Tuesday. June 18th. 6-9pm
417 Bridge St NW, Grand Rapids, MI 49504
Wednesday. June 19th. 7:30-9:30pm
6 S Washington St, Ypsilanti, MI 48197
Thursday, June 20th. 7-9pm
1213 Turner Rd, Lansing, MI 48906
$10 suggested donation
Friday. June 21st. 7-9pm
The Book Nook
8744 Ferry Street, Montague, MI 49437
$5 cover at the door
Saturday. June 22nd. 8-9pm
213 S State St, Ann Arbor, MI 48104
$5 cover at the door
About the Project
What is the environment? Too often, this word is taken for granted, with little time spent thinking about what it means. To many, the environment refers to the separated natural world filled with wilderness. However, at the first National People of Color Environmental Leadership Summit, the environment also encompasses “all aspects of daily life-where we live, work, and play.”
The key word in the title of this concert is “our.” One cannot draw a clear line between environment and people. Rather, everyday, people interact with and are affected by their environment in different ways. For some, the environment is an escape from society, while for others the environment serves as a stark reminder of the injustices that persist throughout society. Even though it may be taking for granted at times, the environment provides all of us with countless necessities, including breathable air, drinkable water, sustenance through food, protection from natural disasters, and climate mitigation. A threat to the environment, then, is in reality a threat to people.
Yet, the direct impacts are disproportionately felt by frontline communities, usually determined by other marginalizing factors in society, including racial, social, and economic factors.
They Say There Are Beautiful Trees
This piece was inspired by a quote from Arlie Russell Hochschild’s “Strangers in Their Own Land.”
"I don't know when I'll see you next. Only the Angel Gabriel knows when each of our times comes. But when it does, and gravity leaves our feet, and we rise up, I know I'll see you up there. And they say there are beautiful trees in Heaven." - Harold Areno
Makes No Cents
There is a threat to forests and communities in the South – industrial scale biomass. Corporations clear cut forests for profit while stealing the clean air and water that communities depend on for health and well-being. Through my work with Dogwood Alliance, I had the opportunity to work alongside these frontline communities and experience the incredible resiliency they have.
The title is in reference to the lack of logic behind biomass. It does not prove to be economically sound or beneficial to the environment and community.
Learn more here: https://www.dogwoodalliance.org/2017/06/rising-up-with-richmond-county/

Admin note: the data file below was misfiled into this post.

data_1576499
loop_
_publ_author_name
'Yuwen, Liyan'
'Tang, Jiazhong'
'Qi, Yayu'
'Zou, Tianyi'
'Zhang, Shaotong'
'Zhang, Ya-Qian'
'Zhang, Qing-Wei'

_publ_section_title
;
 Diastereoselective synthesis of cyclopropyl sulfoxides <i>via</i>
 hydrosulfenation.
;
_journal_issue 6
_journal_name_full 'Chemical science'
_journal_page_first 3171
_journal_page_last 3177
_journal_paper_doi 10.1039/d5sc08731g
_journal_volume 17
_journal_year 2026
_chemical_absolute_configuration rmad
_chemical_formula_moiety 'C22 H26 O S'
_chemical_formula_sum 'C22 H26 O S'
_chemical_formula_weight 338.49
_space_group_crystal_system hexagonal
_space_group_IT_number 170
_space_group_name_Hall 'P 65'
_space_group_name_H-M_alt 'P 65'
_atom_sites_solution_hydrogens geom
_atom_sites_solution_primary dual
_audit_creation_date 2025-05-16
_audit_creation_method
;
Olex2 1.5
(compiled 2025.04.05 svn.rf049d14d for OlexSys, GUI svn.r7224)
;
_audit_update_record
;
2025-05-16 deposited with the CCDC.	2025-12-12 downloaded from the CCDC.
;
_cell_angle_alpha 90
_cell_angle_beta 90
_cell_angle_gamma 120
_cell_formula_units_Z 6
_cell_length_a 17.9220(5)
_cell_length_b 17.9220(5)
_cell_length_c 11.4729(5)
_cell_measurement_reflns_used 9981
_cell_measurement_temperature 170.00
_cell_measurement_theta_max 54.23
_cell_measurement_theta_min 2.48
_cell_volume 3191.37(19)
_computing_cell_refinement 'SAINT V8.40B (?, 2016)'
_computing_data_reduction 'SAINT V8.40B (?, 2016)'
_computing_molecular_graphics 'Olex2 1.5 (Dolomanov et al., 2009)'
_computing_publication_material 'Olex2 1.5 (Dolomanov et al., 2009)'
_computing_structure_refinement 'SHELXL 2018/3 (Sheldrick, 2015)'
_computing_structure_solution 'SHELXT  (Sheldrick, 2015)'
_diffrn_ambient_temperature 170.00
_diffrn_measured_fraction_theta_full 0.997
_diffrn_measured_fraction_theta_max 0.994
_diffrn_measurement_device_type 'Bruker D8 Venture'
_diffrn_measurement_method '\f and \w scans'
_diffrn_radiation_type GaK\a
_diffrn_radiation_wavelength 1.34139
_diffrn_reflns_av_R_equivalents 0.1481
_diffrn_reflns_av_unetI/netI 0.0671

Is this my fault?
Shortly after the Flint Water Crisis came to light, I went to Flint to volunteer by going door-to-door making sure residents had everything they needed. One mother I talked to expressed one of the most painful parts of this crisis. She had two young children, who were constantly sick. Until and after she learned about the water issue, she could not help but ask herself, “Is this my fault?”
When writing this piece, I found myself reflecting on my experiences with anxiety, as I often ask myself this question.
"The homesickness you have when you are still at home."
Oftentimes, environmental degradation leads to this feeling. Some areas are abundant with nature and natural resources. For many, these places are their homes. Then, one day, corporations come to extract resources until the area is no longer recognizable. One is only left wondering what happened to what they call home.
Inspired by Naomi Klein’s story of the island of Nauru in her book “This Changes Everything.”
The inspiration for this piece comes from a passage from Naomi Klein’s book, “No Is Not Enough,” regarding an experience she had at the Standing Rock Sioux Tribe’s camp resisting the Dakota Access Pipeline. I was at another part of camp when this event occurred.
“I will never forget the experience of being at the main camp when the news arrived, after the months of resistance, that the Obama administration had finally denied the pipeline permit. I happened to be standing with Tokata Iron Eyes, a fiercely grounded yet playful thirteen-year-old from Standing Rock who had helped kick-start the movement against the pipeline. I turned on my phone video and asked her how she felt about the breaking news. ‘Like I have my future back,’ she replied, and then she burst into tears. I did too.”
Walter Fauntroy was a member of Congress from the District of Columbia when on September 27, 1982, he joined residents of Warren County, NC, in a protest around industrial pollution of PCBs in rural, majority-black communities. This movement in Warren County was the codification of the environmental justice movement, bringing together environmentalism and social justice. The arrest of Fauntroy marks the first time that a member of Congress was arrested in protest. This piece is about standing up for justice for all.
This is a project that took months of preparation and the help of countless, amazing people to turn it in to reality. As an activist and musician, I was looking for ways to bring together the fight for change with the arts. This collaboration of musicians, spoken word artists, organizers, activists, and community leaders is the result as well as the start of much more to come
Joseph Herbst, Saxophones and Compositions
Evan Taylor, Trumpet and Flugelhorn
Liany Mateo, Bass
Luther Allison, Piano
Peter Martin, Guitar
Zach McKinney, Drums
Many thanks to the partner organizations for this concert - Community Relations Coalition (http://www.wealllivehere.org), ReNeu MSU (https://www.facebook.com/ReNeuMSU/), and Reclaim MSU (https://www.reclaimmsu.com).
Recorded live by Corey DeRushia of Troubadour Recording Studios at the performance on March 30th, 2018, at the Michigan State University Museum.